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Wednesday, August 30, 2017

Finalist Mark Beauregard

Mark Beauregard has been a motorcycle journalist, gourmet ice cream manufacturer, film archivist, funeral home attendant, and university professor. As a fundraiser, he has helped raise millions of dollars to support nonprofit arts and community service organizations in Tucson, Arizona, where he lives. Before writing novels, Mark performed in nightclubs as half of the comedy team Blind Rage & Nick, and he still juggles occasionally out of nostalgia. In addition to The Whale: A Love Story, he has published five novels under the name Mark Zero. He has lived in many places throughout the United States and Europe.

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The Whale: A Love Story

A rich and captivating novel set amid the witty, high-spirited literary society of 1850s New England, The Whale offers a new window on Herman Melville's emotionally charged relationship with Nathaniel Hawthorne and how it transformed his masterpiece, Moby-Dick.

In the summer of 1850, Herman Melville finds himself hounded by creditors and afraid his writing career might be coming to an end. His last three novels have been commercial failures, and the critics have turned against him. In despair, Melville takes his family for a vacation to his cousin's farm in the Berkshires, where he meets Nathaniel Hawthorne at a picnic and his life turns upside down.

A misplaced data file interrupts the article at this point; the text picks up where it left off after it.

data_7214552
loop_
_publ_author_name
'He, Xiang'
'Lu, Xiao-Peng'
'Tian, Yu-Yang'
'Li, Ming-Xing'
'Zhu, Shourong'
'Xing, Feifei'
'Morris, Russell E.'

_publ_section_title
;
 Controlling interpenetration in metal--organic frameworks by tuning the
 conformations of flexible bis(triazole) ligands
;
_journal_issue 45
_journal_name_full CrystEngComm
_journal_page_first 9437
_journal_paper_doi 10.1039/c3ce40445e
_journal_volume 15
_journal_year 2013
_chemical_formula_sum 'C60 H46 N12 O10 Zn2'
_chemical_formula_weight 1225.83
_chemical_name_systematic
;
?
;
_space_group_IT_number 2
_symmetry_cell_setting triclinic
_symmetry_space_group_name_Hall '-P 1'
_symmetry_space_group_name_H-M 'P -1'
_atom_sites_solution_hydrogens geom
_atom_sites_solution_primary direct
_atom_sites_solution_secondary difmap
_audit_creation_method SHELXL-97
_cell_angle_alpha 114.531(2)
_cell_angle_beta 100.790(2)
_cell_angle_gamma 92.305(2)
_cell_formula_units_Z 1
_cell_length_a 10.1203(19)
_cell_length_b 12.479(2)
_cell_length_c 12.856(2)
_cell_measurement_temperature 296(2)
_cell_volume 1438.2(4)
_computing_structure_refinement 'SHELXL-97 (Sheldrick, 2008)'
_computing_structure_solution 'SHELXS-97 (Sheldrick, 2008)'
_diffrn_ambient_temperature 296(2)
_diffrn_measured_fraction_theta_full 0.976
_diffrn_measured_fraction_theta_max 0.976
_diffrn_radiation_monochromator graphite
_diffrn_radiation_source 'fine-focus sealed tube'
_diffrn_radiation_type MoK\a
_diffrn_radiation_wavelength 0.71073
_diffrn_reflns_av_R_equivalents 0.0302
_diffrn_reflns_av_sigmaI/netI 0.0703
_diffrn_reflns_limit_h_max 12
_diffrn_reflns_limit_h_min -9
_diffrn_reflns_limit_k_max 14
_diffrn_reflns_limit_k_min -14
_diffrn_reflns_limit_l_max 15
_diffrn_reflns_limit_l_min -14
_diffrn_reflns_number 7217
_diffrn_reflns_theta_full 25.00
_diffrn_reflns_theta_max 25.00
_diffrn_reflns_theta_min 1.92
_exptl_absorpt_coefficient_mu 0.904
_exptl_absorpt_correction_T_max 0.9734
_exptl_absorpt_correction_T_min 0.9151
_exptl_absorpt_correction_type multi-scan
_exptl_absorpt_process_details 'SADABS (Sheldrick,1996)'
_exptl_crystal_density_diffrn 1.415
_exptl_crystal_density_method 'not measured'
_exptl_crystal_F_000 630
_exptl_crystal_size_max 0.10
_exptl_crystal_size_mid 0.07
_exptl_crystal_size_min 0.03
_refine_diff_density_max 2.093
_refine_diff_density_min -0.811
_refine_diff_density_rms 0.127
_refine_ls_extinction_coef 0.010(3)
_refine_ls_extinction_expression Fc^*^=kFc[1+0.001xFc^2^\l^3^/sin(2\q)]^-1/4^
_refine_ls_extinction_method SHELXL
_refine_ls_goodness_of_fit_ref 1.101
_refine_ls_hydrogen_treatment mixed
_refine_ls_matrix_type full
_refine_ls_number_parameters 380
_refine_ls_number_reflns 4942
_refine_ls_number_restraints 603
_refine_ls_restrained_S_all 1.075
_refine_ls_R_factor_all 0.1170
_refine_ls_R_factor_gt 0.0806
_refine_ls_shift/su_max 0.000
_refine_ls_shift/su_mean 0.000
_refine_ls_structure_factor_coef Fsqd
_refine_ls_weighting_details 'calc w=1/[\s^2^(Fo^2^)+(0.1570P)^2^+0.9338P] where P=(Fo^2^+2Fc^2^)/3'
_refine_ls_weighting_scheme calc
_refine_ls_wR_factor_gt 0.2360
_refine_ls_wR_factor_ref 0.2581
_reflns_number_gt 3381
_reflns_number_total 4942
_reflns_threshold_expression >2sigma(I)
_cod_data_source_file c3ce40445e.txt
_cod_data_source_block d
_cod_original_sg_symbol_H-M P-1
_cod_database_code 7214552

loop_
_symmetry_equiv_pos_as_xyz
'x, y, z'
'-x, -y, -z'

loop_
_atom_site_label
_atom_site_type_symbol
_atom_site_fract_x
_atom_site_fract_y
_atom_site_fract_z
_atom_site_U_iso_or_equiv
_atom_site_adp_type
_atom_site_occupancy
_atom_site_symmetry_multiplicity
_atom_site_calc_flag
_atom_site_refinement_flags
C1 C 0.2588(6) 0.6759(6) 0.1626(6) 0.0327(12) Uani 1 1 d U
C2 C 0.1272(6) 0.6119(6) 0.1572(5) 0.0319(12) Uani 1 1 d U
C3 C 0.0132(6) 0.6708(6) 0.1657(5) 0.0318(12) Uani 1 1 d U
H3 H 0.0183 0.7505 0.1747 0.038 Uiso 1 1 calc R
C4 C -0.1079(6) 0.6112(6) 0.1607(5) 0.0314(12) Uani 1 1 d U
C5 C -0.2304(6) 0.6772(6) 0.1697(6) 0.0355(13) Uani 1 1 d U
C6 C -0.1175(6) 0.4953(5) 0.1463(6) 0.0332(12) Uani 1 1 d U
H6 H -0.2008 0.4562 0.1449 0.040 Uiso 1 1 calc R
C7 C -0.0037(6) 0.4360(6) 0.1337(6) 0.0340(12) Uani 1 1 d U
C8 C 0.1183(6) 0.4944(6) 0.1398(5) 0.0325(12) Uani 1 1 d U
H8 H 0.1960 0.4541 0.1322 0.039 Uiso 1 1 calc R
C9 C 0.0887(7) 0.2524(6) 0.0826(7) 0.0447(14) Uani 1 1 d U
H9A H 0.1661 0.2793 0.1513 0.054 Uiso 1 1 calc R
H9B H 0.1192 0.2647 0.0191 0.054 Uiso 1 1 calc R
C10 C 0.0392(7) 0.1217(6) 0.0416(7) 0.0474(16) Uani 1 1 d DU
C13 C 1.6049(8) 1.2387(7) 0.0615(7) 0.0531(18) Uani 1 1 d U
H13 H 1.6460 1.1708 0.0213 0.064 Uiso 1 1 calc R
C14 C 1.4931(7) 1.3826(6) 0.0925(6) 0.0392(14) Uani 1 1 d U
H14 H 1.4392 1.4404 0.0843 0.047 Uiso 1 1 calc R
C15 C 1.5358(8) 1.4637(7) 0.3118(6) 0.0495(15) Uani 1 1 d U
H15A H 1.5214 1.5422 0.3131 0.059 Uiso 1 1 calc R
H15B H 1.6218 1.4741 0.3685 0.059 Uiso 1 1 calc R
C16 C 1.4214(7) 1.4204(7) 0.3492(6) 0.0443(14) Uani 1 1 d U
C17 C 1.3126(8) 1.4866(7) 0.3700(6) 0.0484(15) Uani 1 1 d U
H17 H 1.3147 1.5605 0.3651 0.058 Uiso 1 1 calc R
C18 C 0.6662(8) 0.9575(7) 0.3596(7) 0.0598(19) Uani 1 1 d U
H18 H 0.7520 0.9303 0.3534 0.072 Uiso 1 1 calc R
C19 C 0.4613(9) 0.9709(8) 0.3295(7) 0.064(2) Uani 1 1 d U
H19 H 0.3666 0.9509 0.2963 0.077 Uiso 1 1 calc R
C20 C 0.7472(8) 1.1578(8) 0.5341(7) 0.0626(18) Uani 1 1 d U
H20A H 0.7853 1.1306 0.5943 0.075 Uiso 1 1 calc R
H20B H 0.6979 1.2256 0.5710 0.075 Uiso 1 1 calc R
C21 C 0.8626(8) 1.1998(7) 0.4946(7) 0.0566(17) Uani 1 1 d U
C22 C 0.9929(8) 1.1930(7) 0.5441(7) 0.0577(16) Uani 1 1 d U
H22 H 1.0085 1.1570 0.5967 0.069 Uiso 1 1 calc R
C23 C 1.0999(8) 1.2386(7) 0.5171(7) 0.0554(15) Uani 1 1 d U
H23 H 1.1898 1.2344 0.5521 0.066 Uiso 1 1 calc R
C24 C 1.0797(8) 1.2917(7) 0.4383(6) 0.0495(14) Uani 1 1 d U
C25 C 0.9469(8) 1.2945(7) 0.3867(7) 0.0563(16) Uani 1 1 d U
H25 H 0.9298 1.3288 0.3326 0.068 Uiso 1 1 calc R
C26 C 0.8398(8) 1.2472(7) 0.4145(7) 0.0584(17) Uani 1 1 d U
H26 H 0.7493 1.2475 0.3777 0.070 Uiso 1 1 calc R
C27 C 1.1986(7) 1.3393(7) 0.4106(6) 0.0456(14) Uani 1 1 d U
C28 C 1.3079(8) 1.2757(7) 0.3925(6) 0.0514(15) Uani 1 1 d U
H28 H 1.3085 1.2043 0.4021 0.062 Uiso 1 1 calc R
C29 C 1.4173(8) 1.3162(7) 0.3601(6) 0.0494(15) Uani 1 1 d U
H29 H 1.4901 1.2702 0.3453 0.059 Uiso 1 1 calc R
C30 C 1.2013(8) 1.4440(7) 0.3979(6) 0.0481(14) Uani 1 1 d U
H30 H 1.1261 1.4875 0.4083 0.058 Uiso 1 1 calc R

The Whale chronicles the fervent love affair that grows out of that serendipitous afternoon. Already in debt, Melville recklessly borrows money to purchase a local farm in order to remain near Hawthorne, his newfound muse. The two develop a deep connection marked by tensions and estrangements, and feelings both shared and suppressed.

Melville dedicated Moby-Dick to Hawthorne, and Mark Beauregard's novel fills in the story behind that dedication with historical accuracy and exquisite emotional precision, reflecting his nuanced reading of the real letters and journals of Melville, Hawthorne, Oliver Wendell Holmes, and others. An exuberant tale of longing and passion, The Whale captures not only a transformative relationship--long the subject of speculation--between two of our most enduring authors, but also their exhilarating moment in history, when a community of high-spirited and ambitious writers was creating truly American literature for the first time.


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